Anaerobic samples of hemocyanin or tyrosinase in the oxidized state, Cu(II)-Cu(II), do not show the 330 nm absorption band characteristically associated with proteins with a Type 3 copper center (Lena, make a link to the section beow) under similar conditions. The Cu(I)-Cu(I) fragment in the reduced form of hemocyanin or tyrosinase does however react reversibly with molecular oxygen, O2, to readily form a peroxide-bridged binuclear cupric fragment, which exhibits two characteristic new charge transfer transitions, one at ~350 and the other at ~570 nm. Figure below shows the pi (π) antibonding orbital of O2 overlapping the cuprous dimer orbitals in hemocyanin or tyrosinose and the subsequent molecular orbital diagram:
Although the entire biological function of hemocyanin is limited to reversibly binding O2, tyrosinase can also function as a mono-oxygenase as well as a two electron oxidase. When the tyrosinase Cu(I)-Cu(I) site binds O2 to make [Cu(II)-O-O-Cu(II)]+2, this peroxide bridged cupric fragment is a source of activated oxygen. The substrate, phenol, formally receives an oxygen atom from the [Cu(II)-O-O-Cu(II)]+2 fragment (e.g., a bound phenolate is converted to catecholate). The oxene depleted fragment, [Cu(II)-O-2...Cu(II)]+2, accepts two protons and liberates water. The water depleted cupric fragment which remains, [Cu(II)...Cu(II)]+2, accepts two electrons from the substrate (transforming catechole to quinone). This sequence of events regenerates the Cu(I)...Cu(I) fragment in the active site, which is then ready to undergo another catalytic cycle. This proposed scheme for tyrosinase activity is summarized in Figure below:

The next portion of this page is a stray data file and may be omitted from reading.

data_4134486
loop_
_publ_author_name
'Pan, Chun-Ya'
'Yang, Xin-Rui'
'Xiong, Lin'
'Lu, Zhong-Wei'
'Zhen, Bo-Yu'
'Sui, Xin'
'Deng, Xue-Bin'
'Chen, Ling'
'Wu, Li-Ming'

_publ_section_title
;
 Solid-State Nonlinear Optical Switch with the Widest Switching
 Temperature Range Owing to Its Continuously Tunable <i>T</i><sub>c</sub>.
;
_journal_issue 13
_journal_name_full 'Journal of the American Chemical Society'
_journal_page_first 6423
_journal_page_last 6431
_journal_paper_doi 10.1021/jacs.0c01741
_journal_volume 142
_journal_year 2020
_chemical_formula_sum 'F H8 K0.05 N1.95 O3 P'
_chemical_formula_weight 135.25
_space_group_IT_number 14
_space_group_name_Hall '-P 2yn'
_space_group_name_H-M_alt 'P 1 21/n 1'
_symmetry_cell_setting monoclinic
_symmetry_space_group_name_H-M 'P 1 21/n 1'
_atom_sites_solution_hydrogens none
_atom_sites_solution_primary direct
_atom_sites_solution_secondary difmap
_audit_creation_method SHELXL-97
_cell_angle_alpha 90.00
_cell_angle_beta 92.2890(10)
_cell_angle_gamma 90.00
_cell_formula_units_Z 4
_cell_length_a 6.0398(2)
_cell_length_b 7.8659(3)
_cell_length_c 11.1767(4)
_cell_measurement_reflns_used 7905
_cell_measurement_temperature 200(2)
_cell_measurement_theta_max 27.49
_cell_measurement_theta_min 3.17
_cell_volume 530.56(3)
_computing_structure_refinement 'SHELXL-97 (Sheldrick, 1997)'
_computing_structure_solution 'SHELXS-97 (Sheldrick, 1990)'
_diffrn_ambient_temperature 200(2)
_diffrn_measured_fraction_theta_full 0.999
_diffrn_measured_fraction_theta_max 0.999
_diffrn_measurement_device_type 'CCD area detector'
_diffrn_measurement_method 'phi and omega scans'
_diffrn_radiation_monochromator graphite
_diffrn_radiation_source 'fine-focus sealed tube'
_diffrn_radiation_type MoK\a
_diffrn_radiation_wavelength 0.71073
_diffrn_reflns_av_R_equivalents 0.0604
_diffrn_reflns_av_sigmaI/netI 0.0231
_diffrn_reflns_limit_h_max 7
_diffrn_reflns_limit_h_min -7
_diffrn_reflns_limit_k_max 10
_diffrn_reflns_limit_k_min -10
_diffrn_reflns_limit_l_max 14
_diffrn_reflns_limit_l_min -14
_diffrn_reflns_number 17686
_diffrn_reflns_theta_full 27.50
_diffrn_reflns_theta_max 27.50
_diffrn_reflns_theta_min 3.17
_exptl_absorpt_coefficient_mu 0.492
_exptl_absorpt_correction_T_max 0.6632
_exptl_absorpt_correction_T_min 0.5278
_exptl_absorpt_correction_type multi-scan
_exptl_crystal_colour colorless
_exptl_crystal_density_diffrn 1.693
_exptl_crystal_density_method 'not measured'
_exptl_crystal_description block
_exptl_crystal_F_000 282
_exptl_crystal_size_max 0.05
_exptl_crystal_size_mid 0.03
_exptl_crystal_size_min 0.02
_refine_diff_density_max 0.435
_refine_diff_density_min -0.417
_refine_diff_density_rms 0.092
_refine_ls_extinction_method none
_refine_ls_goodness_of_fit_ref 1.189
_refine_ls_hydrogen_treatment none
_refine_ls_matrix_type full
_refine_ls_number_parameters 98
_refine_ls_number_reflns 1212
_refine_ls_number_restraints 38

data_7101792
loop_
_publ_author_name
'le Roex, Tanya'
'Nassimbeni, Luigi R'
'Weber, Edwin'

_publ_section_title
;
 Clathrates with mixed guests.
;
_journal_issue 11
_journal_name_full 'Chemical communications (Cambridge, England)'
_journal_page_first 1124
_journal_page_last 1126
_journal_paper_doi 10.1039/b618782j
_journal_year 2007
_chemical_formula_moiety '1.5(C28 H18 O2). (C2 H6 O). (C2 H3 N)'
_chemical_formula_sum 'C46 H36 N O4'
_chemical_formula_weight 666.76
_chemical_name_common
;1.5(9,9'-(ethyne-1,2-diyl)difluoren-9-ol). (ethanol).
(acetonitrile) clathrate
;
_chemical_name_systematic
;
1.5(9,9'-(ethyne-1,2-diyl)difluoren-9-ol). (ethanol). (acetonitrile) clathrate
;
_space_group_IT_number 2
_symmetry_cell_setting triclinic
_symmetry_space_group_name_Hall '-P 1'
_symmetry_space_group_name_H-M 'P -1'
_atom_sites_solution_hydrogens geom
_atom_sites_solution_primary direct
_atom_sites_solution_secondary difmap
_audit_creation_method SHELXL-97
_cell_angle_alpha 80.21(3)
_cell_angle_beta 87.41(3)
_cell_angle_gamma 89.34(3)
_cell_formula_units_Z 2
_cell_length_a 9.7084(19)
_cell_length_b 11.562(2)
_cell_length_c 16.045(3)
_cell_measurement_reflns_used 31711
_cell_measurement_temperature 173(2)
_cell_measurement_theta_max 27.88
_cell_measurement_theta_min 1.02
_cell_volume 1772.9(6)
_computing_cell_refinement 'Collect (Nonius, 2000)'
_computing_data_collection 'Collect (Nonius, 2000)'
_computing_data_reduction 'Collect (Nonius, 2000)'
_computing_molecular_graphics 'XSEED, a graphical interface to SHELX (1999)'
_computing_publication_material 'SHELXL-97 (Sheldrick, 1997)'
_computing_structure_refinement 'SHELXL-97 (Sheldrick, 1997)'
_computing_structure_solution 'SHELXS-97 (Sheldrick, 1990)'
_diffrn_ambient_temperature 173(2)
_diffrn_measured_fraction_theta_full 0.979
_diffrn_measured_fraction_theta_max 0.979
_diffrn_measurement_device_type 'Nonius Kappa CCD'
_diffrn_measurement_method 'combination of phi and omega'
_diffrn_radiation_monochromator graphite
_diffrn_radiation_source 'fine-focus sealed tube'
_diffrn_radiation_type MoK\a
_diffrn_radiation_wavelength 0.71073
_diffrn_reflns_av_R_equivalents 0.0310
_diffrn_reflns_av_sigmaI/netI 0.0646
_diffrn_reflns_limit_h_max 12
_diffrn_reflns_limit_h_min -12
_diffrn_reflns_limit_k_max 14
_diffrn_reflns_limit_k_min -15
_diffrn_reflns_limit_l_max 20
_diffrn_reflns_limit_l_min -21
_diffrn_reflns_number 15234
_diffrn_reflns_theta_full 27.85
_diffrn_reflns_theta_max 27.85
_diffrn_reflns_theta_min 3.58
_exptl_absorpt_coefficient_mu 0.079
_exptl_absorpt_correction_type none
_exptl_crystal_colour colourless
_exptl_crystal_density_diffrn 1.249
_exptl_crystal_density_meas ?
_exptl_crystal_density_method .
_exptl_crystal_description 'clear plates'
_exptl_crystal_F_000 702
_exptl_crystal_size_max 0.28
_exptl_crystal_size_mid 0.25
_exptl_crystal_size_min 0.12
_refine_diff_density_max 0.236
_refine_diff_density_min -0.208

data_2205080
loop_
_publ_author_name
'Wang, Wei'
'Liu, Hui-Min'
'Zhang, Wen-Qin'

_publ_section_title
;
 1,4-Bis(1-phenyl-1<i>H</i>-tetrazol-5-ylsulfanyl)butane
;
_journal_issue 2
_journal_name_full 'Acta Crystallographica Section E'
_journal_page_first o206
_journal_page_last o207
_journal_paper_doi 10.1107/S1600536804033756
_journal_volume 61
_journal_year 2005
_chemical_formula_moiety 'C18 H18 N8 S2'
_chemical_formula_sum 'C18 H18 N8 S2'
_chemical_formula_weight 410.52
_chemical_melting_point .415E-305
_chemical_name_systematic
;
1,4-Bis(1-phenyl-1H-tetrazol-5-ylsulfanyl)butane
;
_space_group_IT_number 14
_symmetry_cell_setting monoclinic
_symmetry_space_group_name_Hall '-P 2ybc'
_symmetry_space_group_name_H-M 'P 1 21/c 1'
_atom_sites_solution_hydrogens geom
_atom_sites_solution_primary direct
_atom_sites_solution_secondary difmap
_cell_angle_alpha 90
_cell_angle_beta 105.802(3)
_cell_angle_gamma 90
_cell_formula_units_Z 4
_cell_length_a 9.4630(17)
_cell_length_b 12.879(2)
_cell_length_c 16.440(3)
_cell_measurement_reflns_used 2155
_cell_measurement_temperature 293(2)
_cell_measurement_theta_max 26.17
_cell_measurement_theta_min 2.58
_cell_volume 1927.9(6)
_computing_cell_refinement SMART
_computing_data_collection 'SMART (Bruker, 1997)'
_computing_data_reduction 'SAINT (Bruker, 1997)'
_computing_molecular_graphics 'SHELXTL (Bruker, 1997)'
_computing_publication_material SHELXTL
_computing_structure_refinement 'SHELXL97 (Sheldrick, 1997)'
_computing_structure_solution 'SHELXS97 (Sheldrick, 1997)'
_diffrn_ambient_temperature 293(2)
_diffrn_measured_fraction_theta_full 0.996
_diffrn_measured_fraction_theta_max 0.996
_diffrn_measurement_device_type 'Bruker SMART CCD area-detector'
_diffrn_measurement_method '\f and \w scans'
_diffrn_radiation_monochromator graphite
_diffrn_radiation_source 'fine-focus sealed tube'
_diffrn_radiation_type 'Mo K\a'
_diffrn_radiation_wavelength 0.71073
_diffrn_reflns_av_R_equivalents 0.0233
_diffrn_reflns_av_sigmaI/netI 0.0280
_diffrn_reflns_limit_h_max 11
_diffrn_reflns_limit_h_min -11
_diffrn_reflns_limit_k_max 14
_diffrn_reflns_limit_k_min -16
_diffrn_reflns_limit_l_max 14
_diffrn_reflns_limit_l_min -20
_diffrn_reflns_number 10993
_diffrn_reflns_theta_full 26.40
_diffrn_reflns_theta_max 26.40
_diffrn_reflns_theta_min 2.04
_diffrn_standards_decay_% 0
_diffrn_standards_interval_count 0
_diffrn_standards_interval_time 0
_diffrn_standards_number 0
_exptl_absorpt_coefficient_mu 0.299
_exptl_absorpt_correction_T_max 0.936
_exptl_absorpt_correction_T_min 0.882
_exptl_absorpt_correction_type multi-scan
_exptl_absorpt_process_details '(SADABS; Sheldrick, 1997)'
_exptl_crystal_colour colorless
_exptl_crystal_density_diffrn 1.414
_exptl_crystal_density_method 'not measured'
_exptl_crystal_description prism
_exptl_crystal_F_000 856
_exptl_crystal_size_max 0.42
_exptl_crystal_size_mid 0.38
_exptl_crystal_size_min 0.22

Type 3 Centers
Copper ion active sites in enzymes and proteins have been classified as belonging to the categories called the Type 1, Type 2 or Type 3 copper centers. In the native enzymes these three centers can be found either together or individually. Both the Type 1 and Type 2 centers denote sites containing only one copper ion. The Type 3 center was initially described as a copper cation site which (i) can accept two electrons, with the reduction potential for site being ~ 400 to 800mV versus the Normal Hydrogen Electrode at pH of ~ 7, (ii) is effectively diamagnetic at room temperature and shows no electron paramagnetic resonance signal at 77 K while the site is in its oxidized state, and (iii) absorbs 330 nm ultraviolet radiation with an absorption coefficient of ~ 2,000 to 4,000 M-1 cm-1. Sensitive, variable temperature, magnetic susceptibility measurements confirmed that the oxidized state of this site has two Cu(II) ions which are antiferromagnetically coupled so strongly that this active site should be effectively diamagnetic at room temperature.
Enzymes with a Type 3 center (e.g., the blue oxidases: ascorbate oxidase, ceruloplasmin and the laccases) catalyze the oxidation of substrates with molecular oxygen, O2, being the ultimate oxidant. As the substrate is oxidized, the Cu(II)-Cu(II) fragment can accept two electrons to form a Cu(I)-Cu(I) fragment. This Cu(I)-Cu(I) fragment in the fully reduced enzyme is reoxidized by O2 thereby forming H2O. This is summarized below:
Molecular oxygen, O2, is incapable of reoxidizing the Cu(I)-Cu(I) fragment found in the Type 3 center if a Type 2 center is not present. Therefore the Type 2 center is associated with the working Type 3 site.
It is remarkable, that the apparently simpler binuclear copper ion active site in tyrosinase, can accommodate reversible oxygen binding, oxygenation end oxidation catalysis, while only oxidation catalysis is associated with the apparently much more complicated multicopper active site structures found in the blue oxidases.